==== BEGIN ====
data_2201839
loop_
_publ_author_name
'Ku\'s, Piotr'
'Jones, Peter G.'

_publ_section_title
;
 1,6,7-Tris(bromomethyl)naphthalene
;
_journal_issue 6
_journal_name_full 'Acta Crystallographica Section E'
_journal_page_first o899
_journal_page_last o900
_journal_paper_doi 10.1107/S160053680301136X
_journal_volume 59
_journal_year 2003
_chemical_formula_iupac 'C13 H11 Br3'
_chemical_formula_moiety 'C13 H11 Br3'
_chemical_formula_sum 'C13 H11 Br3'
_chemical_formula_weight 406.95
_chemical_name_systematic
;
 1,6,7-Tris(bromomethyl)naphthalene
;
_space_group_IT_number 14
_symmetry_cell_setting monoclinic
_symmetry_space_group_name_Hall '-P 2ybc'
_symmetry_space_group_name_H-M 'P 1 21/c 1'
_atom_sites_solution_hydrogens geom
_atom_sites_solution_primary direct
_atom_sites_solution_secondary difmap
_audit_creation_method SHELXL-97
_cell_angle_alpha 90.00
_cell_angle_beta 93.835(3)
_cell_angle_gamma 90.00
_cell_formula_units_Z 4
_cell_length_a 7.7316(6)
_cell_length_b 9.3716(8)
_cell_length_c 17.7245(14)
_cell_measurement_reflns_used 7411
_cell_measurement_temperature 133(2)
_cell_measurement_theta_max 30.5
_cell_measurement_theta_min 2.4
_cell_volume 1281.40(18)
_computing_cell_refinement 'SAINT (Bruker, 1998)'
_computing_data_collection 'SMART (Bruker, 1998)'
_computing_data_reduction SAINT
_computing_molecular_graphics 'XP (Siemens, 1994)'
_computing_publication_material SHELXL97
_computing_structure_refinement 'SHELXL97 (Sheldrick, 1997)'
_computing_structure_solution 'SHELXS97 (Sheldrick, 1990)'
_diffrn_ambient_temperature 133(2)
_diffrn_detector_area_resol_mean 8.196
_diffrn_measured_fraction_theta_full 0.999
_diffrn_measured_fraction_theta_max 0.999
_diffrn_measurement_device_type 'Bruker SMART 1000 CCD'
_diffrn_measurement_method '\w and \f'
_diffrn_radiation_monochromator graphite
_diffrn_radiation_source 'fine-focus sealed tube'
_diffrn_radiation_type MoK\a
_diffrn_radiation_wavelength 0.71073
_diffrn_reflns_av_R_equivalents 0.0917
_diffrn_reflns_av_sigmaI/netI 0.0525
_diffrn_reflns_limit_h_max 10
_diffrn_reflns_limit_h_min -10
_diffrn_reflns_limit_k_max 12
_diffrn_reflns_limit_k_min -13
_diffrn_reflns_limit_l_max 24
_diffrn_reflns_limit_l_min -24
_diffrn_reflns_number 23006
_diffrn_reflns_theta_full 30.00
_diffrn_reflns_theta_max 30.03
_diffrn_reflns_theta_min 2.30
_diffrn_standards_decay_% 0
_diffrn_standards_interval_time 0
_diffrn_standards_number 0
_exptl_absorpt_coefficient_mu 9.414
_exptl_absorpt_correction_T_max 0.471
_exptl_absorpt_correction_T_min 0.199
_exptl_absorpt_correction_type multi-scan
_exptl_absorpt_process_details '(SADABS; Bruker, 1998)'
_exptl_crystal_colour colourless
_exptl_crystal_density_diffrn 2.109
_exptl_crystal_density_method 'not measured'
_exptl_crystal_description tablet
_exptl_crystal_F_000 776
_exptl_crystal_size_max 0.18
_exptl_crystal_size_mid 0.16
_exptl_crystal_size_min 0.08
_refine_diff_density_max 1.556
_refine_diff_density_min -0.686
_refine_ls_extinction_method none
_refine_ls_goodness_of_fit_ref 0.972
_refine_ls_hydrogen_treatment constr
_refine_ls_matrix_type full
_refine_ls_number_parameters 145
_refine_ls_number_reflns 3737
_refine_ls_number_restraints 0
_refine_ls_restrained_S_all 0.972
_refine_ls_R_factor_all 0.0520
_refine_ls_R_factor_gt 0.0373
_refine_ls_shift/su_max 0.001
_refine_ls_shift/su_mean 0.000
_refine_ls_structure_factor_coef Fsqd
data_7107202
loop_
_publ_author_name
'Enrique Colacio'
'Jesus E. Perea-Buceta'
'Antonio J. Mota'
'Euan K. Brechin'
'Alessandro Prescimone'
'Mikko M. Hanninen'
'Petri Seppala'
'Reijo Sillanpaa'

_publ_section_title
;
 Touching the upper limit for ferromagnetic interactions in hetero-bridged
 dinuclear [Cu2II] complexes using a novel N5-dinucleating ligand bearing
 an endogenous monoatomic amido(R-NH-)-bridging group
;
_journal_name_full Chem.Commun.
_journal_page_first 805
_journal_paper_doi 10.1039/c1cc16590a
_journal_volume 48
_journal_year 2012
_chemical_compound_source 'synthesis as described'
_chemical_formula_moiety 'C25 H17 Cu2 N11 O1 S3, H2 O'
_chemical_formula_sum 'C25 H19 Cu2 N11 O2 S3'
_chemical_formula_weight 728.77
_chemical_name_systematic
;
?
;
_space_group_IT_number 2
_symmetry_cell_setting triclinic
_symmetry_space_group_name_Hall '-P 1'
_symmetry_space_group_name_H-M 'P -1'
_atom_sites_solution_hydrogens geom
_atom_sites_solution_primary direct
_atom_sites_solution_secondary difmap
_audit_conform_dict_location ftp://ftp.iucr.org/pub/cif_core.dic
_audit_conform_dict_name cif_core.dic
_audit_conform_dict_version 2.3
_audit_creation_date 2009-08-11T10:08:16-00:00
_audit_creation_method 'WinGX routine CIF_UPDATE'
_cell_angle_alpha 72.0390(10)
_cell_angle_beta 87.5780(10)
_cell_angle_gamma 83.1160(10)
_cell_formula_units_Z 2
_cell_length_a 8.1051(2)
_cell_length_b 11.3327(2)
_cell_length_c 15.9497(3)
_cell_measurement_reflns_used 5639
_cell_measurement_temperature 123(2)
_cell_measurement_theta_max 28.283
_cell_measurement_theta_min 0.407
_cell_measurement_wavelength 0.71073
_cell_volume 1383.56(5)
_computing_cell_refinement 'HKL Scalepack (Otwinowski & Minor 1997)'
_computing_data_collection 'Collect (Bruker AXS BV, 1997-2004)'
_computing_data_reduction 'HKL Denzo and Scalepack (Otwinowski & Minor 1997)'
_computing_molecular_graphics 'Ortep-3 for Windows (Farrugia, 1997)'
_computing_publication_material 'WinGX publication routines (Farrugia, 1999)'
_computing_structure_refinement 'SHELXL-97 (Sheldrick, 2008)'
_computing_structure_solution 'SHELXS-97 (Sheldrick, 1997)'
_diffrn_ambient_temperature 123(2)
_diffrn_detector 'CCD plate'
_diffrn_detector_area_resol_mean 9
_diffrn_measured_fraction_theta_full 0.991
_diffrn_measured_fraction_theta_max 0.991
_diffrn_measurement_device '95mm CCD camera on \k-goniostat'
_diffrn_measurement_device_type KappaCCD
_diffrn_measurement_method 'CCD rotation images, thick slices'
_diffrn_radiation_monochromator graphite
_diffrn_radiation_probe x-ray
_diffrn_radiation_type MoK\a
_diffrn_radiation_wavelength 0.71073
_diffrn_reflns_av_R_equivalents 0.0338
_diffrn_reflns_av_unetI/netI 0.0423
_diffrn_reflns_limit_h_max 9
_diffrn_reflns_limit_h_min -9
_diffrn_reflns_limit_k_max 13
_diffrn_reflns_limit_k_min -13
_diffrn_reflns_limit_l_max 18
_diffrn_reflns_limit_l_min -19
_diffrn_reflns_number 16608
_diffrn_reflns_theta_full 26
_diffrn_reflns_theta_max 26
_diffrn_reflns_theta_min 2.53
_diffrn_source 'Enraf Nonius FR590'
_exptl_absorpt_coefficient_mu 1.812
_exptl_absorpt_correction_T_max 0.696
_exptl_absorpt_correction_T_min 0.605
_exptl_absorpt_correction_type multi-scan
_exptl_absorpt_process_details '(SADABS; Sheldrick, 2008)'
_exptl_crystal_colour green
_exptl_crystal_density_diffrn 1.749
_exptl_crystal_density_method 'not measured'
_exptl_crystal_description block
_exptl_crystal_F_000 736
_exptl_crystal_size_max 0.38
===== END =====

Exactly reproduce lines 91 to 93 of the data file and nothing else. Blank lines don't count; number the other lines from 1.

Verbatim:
_refine_diff_density_min -0.686
_refine_ls_extinction_method none
_refine_ls_goodness_of_fit_ref 0.972